Futuristic supermarkets promise customers the truth about their shopping, says Prof Carlo Ratti, but what are the retailers getting out of it?

There’s a lot going on in Prof Carlo Ratti’s vision of the supermarket of the future.

Robotic arms whirling about as they distribute apples, tubes that snake in and out of vertical hydroponic systems cultivating algae and insects, and sensor-equipped mirrors that display information on products that customers are pointing at.

Information is the key component to Ratti’s Future Food District, a sprawling thematic pavilion built for last year’s Expo Milano. Ratti envisioned digitally-augmented mirrors telling customers how much CO2 was produced in the making of the product, the chemical treatments it received, relevant dietary information, and how far it travelled to get to the shelf.

It is but one of a raft of pioneering projects Ratti has worked upon in the field of digital architecture, a subject the Italian architect and engineer will be the discussing in his closing keynote speech for the 2016 Media Architecture Biennale in Sydney, as part of the Vivid festival.bartday-urban-farm-2-003-336x280

The conference will have architects, designers, artists, academia, government and industry coming together to discuss how technology and digital media as part of a smart cities approach can lead to more liveable city environments. Ratti says such events are vital in his field.

“Every time you do something in a rapidly changing field like smart cities, which I like to call Senseable Cities, it is important to have conversations with different people,” he says.

“To exchange ideas, share our experience with what we’ve been doing with our Senseable City research, and learning more about what’s happening in Australia and elsewhere.”

Ratti practises in Italy and teaches at the Massachusetts Institute of Technology, where he directs the Senseable City Lab, is chair of the World Economic Forum Global Agenda Council on Future Cities, and is the urban innovation advisor to the president and commissioners of the European Commission.

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He says that following his Future Food District, a great deal of activity is taking place in regard to supermarkets experimenting with digital placemaking, which looks at how technology redefines communities.

“[The Future Food District] was done with COOP, the biggest supermarket chain in Italy, and we’re also working with Target andUnilever.

“The goal is to look at how technology can help us to have a more informed shopping experience, and how technology can help us learn more about the things we buy in order to lead to more informed consumption.”

Ratti says the privacy concerns associated with smart city technologies are not relevant to his specific work in this area.

“We’re about giving information about products to people, but not vice-versa in terms of providing information about the people to the supermarket,” he says.

Yet the Future Food District was full of sensors detecting when people lingered over particular food items, and photos taken of patrons were transmitted to two huge mechanical arms on the outside of the store, which proceeded to spray-paint stylised depictions of customers on to the exhibit’s facade.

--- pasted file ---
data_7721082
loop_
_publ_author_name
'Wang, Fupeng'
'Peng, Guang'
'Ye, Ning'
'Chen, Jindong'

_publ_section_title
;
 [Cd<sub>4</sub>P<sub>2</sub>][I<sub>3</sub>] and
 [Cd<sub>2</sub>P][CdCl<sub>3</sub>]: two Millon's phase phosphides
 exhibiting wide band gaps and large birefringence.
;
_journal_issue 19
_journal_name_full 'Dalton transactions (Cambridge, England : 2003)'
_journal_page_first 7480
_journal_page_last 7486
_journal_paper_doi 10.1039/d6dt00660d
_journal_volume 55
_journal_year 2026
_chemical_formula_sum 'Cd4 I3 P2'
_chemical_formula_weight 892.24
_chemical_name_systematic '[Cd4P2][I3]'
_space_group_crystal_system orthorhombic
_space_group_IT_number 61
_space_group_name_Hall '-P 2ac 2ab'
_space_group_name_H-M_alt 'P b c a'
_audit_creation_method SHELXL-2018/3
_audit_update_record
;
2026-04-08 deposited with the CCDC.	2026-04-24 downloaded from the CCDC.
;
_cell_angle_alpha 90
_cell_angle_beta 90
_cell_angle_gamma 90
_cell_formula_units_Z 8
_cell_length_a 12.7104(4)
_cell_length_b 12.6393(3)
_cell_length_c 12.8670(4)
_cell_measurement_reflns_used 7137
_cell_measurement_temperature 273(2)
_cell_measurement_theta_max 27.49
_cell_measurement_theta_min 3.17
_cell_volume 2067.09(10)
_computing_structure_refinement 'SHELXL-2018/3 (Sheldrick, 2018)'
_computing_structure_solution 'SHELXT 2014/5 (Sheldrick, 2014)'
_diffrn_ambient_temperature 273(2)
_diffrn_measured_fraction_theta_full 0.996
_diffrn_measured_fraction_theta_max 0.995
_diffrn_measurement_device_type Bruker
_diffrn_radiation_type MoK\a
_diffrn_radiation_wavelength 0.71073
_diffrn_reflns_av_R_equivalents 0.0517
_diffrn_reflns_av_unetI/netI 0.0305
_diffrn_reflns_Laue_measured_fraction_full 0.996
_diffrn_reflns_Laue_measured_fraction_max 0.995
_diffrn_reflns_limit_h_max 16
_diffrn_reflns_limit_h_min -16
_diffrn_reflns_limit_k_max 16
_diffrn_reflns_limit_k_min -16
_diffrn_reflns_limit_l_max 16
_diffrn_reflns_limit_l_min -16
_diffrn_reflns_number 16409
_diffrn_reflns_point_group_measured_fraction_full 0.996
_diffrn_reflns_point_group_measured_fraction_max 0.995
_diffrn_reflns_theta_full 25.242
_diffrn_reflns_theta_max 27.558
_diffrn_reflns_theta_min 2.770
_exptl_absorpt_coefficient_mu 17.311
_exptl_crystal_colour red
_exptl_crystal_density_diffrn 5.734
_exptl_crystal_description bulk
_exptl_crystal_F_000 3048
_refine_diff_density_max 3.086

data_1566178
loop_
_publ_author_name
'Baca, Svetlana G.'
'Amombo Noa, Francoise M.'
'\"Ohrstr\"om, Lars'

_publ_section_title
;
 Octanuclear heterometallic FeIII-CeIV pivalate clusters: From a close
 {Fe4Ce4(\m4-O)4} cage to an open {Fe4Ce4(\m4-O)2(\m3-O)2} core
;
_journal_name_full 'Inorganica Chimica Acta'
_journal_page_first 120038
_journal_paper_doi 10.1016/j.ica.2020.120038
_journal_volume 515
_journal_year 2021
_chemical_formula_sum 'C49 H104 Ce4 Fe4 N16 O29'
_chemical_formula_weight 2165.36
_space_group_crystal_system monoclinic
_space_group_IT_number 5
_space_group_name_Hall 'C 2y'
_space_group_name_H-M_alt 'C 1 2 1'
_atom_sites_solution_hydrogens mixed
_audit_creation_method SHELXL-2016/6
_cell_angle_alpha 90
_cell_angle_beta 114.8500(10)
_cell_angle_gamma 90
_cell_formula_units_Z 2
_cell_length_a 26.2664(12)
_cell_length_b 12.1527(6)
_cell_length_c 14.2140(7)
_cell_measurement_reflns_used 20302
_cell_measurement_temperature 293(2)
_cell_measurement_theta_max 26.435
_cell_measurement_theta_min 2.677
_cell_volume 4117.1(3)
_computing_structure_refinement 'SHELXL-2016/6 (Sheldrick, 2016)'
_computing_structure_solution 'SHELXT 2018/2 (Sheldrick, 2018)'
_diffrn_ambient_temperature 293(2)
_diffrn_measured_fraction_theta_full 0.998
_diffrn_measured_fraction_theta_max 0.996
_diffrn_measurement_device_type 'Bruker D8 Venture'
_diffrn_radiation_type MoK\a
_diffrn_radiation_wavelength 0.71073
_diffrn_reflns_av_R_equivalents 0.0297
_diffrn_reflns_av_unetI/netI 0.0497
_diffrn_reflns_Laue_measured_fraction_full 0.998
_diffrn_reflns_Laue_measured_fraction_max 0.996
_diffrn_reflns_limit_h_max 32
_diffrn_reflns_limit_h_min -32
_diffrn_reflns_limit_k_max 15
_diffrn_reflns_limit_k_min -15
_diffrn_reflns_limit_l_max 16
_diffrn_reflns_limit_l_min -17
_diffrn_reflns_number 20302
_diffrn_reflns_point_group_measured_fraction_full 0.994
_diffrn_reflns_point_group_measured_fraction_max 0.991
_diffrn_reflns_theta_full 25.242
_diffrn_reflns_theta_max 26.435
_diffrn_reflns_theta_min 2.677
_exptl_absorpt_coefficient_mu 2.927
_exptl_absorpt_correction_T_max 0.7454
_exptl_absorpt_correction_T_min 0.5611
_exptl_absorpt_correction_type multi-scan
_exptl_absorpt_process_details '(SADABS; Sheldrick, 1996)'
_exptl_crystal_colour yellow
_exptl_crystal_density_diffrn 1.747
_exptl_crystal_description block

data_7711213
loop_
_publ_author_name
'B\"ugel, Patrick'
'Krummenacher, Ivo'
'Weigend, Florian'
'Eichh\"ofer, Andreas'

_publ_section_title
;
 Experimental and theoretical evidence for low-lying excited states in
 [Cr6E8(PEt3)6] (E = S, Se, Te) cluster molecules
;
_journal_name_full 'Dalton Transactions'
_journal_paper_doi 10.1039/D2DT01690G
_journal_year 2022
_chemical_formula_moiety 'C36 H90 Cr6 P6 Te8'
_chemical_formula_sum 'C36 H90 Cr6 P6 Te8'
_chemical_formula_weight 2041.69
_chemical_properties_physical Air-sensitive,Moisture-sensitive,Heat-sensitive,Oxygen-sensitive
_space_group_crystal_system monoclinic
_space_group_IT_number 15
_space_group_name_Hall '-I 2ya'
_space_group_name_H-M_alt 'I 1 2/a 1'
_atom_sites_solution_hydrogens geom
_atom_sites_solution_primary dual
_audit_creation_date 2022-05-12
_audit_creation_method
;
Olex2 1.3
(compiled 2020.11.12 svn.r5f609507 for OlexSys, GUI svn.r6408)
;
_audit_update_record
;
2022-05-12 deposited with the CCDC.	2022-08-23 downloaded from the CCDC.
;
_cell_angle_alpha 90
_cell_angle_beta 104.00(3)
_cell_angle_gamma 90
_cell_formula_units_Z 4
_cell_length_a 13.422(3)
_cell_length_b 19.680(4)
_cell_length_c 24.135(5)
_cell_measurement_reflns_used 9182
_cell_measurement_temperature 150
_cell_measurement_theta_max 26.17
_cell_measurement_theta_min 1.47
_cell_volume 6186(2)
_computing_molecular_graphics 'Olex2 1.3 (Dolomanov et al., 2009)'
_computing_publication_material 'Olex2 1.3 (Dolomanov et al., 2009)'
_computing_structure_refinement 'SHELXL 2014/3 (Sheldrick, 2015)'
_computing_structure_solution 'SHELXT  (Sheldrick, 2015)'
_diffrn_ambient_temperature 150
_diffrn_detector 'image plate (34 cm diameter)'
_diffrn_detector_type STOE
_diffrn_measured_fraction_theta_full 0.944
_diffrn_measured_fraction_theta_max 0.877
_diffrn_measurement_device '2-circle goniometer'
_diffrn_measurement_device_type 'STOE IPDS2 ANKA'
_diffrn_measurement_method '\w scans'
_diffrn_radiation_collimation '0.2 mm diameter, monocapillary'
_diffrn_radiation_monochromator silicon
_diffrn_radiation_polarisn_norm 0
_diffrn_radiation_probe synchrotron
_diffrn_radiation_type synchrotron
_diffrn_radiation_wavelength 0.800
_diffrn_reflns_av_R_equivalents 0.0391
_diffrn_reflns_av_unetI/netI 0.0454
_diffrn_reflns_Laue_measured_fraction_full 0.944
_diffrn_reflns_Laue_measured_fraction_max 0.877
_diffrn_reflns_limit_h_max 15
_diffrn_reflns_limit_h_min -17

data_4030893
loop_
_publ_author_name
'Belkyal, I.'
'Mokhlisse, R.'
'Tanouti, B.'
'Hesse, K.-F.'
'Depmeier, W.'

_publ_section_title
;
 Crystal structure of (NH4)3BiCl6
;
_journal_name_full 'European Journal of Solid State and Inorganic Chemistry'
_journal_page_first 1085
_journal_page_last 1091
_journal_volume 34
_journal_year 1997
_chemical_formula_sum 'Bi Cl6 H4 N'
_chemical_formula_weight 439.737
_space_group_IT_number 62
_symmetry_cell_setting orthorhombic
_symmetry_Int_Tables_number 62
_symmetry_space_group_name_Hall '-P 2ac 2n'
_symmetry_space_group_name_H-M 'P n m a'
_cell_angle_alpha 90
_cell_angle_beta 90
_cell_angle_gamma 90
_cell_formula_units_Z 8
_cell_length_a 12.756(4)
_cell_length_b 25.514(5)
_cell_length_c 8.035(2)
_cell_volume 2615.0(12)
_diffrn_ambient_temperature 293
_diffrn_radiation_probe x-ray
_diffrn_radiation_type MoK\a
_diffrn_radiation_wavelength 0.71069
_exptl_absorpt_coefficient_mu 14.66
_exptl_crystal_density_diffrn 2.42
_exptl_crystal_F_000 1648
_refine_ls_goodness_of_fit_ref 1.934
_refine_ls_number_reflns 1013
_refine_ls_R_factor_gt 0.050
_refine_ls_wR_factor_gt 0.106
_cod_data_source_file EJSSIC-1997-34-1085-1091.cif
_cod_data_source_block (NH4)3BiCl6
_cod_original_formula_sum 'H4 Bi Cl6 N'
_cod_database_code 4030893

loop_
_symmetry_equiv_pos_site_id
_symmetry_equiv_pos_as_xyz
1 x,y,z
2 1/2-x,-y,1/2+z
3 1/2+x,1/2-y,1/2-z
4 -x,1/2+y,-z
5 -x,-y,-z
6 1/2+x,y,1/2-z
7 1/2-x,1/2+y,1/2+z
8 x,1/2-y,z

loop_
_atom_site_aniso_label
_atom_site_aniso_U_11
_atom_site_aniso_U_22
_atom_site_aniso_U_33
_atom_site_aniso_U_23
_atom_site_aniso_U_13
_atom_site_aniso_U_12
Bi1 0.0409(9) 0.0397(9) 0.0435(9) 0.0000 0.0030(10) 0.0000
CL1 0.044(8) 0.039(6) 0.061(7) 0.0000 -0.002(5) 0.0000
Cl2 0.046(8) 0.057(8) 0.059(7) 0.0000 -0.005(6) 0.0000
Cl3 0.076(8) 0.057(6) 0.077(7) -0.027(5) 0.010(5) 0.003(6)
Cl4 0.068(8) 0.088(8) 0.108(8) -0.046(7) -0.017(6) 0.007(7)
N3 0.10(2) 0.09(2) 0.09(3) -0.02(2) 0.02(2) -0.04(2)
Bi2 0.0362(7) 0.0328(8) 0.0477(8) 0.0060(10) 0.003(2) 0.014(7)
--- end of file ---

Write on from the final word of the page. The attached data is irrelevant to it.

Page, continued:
Then there was an app that categorised customers as one of six different type of consumer – Italian food lovers, wellness consumers, easy consumers, foodies, vegans/vegetarians and green/ethical consumers – and used location-based marketing technologies to ensure products in line with the shopper’s profile would be displayed to them as they browsed the store.

By utilising the internet of things, supermarkets will be able to take to another level the personalised data collection they are already engaged in. In Australia, Coles and Woolworths use loyalty cards to track individual customer purchases, and send those same shoppers targeted emails loaded with special offers related to products they have previously bought. In 2013, the Woolworths director of group retail services Penny Winn revealed to marketing publication AdNews that data on customer purchases in supermarkets was being cross-referenced with information collected by the company’s related insurance business.

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“Because, you see, customers who drink lots of milk and eat lots of red meat are very, very good car insurance risks versus those who eat lots of pasta and rice, fill up their petrol at night, and drink spirits,” she said.

“What that means is we’re able to tailor an insurance offer that targets those really good insurance risk customers and give them a good deal via direct channels instead of above-the-line [advertising]. And it helps to avoid the bad insurance risks.”

Woolworths also owns a liquor store chain, petrol stations, general merchandise stores, and a gambling business.

Ratti concedes that the data collection possibilities of smart city infrastructure do present ethical concerns, although he stresses they are not unique to digital placemaking.

“It isn’t just about media architecture, about smart cities,” he says.

“We are leaving a lot of digital traces as we go, even when just using smartphones to go on to Facebook or Twitter, and it all poses questions about who is accessing the data and so on.”

If Ratti’s vision comes to fruition, the weekly shop will certainly become a vastly more informative and efficient experience – just not only for the customer, but the supermarket as well. A great deal can be learned from one’s shopping habits – you really are what you eat.

 

This feature originally appeared in The Guardian.

 

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